How do we get big sound from "small" subwoofers?

It's understandable that some write off our Inkognito subwoofer range as "design speakers", assuming you have to pay a premium for the looks and size rather than sound. Nothing could be further from the truth. 

But if we are true to our word when we claim that these subwoofers will provide you with both high-end sound and realistic sound pressure during music and movies, how on earth do we pull that off?

We're happy to explain what's under the hood, read on to find out!

Are they really that small?

First of all, they're not actually as small as it may seem in the pictures. On the floor, they have a moderately large footprint (65x54cm). But they are unusually shallow. On the floor, the height is only 18,5 cm for Inkognito 10 and 20 cm for Inkognito 12. Still, this translates to roughly 30l volume for our 10", and almost 40l for our 12". The option of on-wall installation will of course also help free up floor space despite the size.

Subwoofer drivers and amplifiers

With such a shallow enclosure, you might assume we use inferior, shallow mount drivers. In reality, we use full size 10" and 12" drivers, each weighing more than 6kg. We literally had to carve out 3mm in the back plate of the cabinet to make them fit. To fuel them, we use high-end grade amplifiers with plenty of power and advanced DSP capabilities.

A box isn't just a box

That the cabinet is small(ish) and shallow, actually works to our advantage, as it makes it easier to make a rigid cabinet. There are of course a number of braces inside the cabinet to make it as stiff as possible. Also, the size isn't randomly choosen, it has been specifically constructed based on the parameters of the drivers and the design goal of this subwoofer range. The cabinet is sealed, as it is the only thing that makes sense. It would not be feasible to create a ported subwoofer of this size without port noises and distortion at high playback levels.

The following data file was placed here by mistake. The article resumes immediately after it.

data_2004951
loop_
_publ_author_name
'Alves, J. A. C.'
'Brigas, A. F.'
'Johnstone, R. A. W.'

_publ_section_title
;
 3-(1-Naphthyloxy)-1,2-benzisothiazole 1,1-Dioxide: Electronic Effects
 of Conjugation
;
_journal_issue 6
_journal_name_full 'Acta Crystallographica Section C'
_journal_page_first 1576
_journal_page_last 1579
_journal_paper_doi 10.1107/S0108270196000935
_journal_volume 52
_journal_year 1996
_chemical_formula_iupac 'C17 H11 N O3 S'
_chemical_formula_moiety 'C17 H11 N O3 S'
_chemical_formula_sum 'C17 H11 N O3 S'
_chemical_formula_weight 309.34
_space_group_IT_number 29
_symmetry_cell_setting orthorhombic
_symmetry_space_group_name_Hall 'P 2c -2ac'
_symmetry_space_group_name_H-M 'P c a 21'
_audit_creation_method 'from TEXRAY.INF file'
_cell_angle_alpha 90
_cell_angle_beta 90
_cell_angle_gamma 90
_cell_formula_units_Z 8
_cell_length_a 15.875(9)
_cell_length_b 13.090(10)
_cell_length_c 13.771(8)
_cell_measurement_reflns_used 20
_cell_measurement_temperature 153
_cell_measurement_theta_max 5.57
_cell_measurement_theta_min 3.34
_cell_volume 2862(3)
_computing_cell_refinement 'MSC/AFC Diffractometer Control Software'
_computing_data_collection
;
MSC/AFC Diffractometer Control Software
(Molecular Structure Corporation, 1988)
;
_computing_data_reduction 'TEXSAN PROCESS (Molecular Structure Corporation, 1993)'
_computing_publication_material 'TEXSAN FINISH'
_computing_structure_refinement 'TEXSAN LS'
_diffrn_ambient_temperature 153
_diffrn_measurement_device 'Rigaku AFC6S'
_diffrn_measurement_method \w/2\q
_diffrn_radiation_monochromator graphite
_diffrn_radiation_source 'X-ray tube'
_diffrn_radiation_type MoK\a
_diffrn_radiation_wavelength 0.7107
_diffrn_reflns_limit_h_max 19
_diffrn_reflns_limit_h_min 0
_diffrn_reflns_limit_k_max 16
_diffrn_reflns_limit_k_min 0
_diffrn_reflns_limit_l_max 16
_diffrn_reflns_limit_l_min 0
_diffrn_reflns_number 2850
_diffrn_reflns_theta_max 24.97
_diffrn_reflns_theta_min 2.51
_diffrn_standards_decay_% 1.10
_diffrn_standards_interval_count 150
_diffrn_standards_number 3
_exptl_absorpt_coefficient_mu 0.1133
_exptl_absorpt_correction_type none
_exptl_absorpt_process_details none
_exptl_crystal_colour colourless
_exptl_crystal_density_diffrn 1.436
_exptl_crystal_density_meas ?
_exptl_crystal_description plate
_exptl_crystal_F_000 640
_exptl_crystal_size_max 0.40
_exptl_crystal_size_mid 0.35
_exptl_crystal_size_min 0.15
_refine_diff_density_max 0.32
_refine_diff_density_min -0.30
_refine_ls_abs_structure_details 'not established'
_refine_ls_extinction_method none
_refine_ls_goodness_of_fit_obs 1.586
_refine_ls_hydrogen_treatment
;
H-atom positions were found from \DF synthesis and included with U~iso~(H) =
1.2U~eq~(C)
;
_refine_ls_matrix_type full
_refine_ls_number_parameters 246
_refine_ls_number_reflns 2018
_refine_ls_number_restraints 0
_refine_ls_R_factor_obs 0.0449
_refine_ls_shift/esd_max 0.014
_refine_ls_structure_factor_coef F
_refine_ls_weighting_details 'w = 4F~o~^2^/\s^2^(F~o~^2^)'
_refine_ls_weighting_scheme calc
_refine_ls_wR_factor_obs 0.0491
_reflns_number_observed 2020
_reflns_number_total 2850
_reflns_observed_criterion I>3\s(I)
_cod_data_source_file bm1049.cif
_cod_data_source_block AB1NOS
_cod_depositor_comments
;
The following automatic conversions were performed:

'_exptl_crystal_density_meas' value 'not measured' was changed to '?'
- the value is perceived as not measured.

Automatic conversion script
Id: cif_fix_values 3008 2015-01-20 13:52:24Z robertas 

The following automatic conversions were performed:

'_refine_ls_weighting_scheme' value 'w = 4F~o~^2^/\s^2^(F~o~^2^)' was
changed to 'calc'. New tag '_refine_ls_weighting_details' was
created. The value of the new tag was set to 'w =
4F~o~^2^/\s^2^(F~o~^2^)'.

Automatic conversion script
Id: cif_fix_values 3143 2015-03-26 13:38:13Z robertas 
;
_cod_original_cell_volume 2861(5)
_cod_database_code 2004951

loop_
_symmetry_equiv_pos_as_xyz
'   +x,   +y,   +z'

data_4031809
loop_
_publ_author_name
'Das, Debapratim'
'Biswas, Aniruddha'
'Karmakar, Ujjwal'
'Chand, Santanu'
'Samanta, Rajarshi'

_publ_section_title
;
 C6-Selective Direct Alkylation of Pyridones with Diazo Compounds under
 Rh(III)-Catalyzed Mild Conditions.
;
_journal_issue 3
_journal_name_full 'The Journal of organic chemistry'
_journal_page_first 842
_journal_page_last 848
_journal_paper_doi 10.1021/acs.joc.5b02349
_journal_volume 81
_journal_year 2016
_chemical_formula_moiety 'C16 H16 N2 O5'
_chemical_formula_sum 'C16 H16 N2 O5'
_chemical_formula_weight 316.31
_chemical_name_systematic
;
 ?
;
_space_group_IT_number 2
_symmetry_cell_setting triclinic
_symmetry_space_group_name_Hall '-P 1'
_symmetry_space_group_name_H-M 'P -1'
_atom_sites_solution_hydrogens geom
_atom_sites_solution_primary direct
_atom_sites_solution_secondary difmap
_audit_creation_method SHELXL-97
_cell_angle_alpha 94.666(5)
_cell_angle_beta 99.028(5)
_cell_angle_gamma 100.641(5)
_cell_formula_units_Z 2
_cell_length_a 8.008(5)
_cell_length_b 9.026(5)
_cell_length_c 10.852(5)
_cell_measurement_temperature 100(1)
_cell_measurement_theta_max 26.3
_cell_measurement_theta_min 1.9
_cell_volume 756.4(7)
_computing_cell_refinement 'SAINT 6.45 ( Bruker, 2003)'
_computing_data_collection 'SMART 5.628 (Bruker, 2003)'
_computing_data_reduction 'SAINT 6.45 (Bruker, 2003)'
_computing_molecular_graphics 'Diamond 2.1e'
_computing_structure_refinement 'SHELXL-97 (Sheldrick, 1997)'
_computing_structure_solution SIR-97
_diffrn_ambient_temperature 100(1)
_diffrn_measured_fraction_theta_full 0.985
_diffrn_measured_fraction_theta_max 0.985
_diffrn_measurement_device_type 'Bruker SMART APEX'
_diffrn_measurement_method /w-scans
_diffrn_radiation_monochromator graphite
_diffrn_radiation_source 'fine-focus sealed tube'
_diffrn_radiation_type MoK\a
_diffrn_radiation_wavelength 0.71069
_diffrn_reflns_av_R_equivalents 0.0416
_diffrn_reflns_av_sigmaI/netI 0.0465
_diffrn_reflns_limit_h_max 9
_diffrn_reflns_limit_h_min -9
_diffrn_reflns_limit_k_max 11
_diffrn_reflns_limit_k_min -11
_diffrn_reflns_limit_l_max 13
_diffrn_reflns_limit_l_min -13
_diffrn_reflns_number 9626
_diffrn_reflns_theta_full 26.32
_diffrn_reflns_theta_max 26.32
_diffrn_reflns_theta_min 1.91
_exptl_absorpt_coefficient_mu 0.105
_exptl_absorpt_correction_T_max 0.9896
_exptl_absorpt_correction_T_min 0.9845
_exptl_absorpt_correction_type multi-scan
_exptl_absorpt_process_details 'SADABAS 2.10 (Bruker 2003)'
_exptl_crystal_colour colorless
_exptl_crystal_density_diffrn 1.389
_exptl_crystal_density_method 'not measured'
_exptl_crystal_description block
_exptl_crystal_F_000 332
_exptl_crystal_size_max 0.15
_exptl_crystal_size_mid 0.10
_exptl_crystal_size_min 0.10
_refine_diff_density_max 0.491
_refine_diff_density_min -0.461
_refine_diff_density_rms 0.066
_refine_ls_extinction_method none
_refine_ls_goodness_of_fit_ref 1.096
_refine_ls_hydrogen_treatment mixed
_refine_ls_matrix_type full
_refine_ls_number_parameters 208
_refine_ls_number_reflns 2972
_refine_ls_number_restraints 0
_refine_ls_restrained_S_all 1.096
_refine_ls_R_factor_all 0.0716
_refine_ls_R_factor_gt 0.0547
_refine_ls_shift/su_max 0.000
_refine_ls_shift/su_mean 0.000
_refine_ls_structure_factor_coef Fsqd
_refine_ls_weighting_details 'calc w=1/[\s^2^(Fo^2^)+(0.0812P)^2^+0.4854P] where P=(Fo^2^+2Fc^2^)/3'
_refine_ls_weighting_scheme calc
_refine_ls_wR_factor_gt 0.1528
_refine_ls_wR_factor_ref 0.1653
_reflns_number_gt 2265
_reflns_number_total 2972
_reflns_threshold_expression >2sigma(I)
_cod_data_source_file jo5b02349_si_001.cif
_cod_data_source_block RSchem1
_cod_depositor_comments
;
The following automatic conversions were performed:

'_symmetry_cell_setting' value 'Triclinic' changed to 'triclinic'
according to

Magic dust (Digital Signal Processing)

Finally, we have gone to painstaking lengths to make sure we realize the full potential of the woofers. If we had accepted the natural frequency response of the driver in a sealed cabinet, we would have left a lot of bass on the table. Instead, we use simulation and DSP to utilize as much as possible of the available cone travel at any given frequency. We have also engaged with Scan-Speak engineers to make sure we fully understand the capabilities of the drivers. The result is a flatter frequency response and significantly louder and deeper bass than would be possible without DSP. 

We want every bit of cone travel available, and no more. We don't want your movie to be interrupted by the sound of your subwoofer bottoming out and distorting heavily. This is a fine balance, and many subwoofers fall off the edge trying to master it. We think you will find that the Inkognito subwoofers can stay in their default "Deeper" setting for almost anything. But if you prefer to play even louder at the expense of a little low end extension, we provide a separate preset called "Louder" that will allow you to do just that - adding an additional 2-3dB of SPL to your disposal at higher frequencies, while removing the same at the very bottom end. 

Summing up

We hope this helped explain how "designer boxes" can play both deep and loud, accurately reproducing your music and movies, the way they were supposed to sound!

Legg igjen en kommentar

Merk, kommentarer må godkjennes før de publiseres